House votes to clear needle exchange programs to fight IV drug use, disease

  

The Missouri House has passed a bill that would legalize programs already operating in the state that give drug abusers clean needles.  Supporters say those fight the spread of intravenous diseases and expose drug users to treatment options.

Those running needle exchanges in Missouri now could be charged with violating the state’s drug paraphernalia law.  They are protected only by handshake agreements with local law enforcement who recognize the benefit of the programs.

House Bill 168 would exempt from that law needle exchange programs that are registered with the Department of Health and Senior Services.

“Syringe access programs have been found to cause a 13-percent reduction in use.  They play a very large role in referral for treatment, and they’ve also been found to decrease needle sharing by 20-percent,” said Sikeston Republican Holly Rehder, the bill’s sponsor.

She said the CDC has identified 13 counties in Missouri as ripe for an outbreak of Hepatitis C and HIV.  She said preventing an outbreak would save lives and save the state money.

“In 2016 the cost to the state for Hep-C and HIV treatment was $70-million.  In 2017 it was $63-million, and in 2018 it was $80-million,” said Rehder.

Missouri has plenty of examples in other states to look to, to see how needle exchange programs have run and what results they’ve had.

“We’ve had over 30 states enact legislation to allow these to take place,” said Columbia Democrat Martha Stevens.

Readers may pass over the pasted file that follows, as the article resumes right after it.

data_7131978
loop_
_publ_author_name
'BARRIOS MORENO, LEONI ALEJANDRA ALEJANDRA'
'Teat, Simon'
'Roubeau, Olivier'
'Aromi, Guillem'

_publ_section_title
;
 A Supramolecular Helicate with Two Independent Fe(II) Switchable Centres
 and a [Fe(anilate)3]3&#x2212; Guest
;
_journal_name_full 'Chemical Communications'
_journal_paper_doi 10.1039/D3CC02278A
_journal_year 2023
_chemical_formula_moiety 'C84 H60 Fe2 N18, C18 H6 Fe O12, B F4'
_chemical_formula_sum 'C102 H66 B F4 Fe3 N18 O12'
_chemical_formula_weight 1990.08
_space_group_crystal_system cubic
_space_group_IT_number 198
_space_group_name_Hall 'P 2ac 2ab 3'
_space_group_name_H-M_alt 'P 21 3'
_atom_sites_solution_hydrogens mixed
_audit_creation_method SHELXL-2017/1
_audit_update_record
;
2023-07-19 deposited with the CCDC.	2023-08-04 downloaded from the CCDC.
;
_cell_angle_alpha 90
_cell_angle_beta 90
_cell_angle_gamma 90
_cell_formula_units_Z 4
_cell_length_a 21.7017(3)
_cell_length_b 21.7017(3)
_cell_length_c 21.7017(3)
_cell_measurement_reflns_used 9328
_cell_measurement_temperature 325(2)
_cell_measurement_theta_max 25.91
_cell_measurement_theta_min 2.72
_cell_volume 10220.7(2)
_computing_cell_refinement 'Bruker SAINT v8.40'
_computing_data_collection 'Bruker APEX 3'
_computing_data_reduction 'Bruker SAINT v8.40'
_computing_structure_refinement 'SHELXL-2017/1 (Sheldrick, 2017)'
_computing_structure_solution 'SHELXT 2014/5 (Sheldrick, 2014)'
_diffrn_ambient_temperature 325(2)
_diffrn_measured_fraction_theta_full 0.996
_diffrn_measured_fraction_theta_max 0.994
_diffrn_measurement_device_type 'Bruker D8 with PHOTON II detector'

Supporters say in places with needle exchange programs, drug users are five times more likely to enter treatment.  That’s because when users go to get needles, they’re getting them from a health care professional who can tell them about treatment options.

“This could be the entryway into someone getting treatment.  This could be the first healthcare professional that one of these IV drug users ever meets,” said Pleasant Hill Republican Mike Haffner.

“So often people who are using, once they get to using needles, they don’t have anyone in their life that knows how to get them help, that knows how to get them plugged in when they reach out for help,” said Rehder.  “Having this person who meets them where they’re at, becomes their friend, and becomes that medical professional with the knowledge to get them plugged in, and that’s who they go to reach out to when they’re ready for help.”

The House’s 124-27 vote sends the bill to the Senate, where it stalled last year.  Rehder has said she has assurances from members of that chamber that it will be supported this year.